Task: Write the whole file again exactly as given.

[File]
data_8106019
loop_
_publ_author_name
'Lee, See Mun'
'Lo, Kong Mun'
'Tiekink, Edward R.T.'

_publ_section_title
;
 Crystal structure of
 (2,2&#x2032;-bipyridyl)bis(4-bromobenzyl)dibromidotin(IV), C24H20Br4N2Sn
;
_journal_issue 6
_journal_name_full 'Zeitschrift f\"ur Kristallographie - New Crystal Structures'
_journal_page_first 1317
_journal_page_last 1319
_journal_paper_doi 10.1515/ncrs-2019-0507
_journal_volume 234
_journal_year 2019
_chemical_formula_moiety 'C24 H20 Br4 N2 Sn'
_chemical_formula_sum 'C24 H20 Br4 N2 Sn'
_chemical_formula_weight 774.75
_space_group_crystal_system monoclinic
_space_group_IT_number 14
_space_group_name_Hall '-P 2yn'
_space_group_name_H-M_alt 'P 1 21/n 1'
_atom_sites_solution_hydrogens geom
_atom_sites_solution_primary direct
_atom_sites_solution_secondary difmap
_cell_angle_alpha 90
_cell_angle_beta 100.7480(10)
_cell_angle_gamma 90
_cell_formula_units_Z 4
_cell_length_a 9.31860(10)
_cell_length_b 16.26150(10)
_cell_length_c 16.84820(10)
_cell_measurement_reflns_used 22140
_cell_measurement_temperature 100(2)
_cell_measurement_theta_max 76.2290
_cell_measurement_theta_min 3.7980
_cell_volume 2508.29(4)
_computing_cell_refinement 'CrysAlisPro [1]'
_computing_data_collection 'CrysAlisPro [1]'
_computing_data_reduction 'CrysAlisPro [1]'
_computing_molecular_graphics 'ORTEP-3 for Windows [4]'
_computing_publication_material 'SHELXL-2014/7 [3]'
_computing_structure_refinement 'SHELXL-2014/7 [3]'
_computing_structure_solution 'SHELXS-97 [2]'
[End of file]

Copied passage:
data_8106019
loop_
_publ_author_name
'Lee, See Mun'
'Lo, Kong Mun'
'Tiekink, Edward R.T.'

_publ_section_title
;
 Crystal structure of
 (2,2&#x2032;-bipyridyl)bis(4-bromobenzyl)dibromidotin(IV), C24H20Br4N2Sn
;
_journal_issue 6
_journal_name_full 'Zeitschrift f\"ur Kristallographie - New Crystal Structures'
_journal_page_first 1317
_journal_page_last 1319
_journal_paper_doi 10.1515/ncrs-2019-0507
_journal_volume 234
_journal_year 2019
_chemical_formula_moiety 'C24 H20 Br4 N2 Sn'
_chemical_formula_sum 'C24 H20 Br4 N2 Sn'
_chemical_formula_weight 774.75
_space_group_crystal_system monoclinic
_space_group_IT_number 14
_space_group_name_Hall '-P 2yn'
_space_group_name_H-M_alt 'P 1 21/n 1'
_atom_sites_solution_hydrogens geom
_atom_sites_solution_primary direct
_atom_sites_solution_secondary difmap
_cell_angle_alpha 90
_cell_angle_beta 100.7480(10)
_cell_angle_gamma 90
_cell_formula_units_Z 4
_cell_length_a 9.31860(10)
_cell_length_b 16.26150(10)
_cell_length_c 16.84820(10)
_cell_measurement_reflns_used 22140
_cell_measurement_temperature 100(2)
_cell_measurement_theta_max 76.2290
_cell_measurement_theta_min 3.7980
_cell_volume 2508.29(4)
_computing_cell_refinement 'CrysAlisPro [1]'
_computing_data_collection 'CrysAlisPro [1]'
_computing_data_reduction 'CrysAlisPro [1]'
_computing_molecular_graphics 'ORTEP-3 for Windows [4]'
_computing_publication_material 'SHELXL-2014/7 [3]'
_computing_structure_refinement 'SHELXL-2014/7 [3]'
_computing_structure_solution 'SHELXS-97 [2]'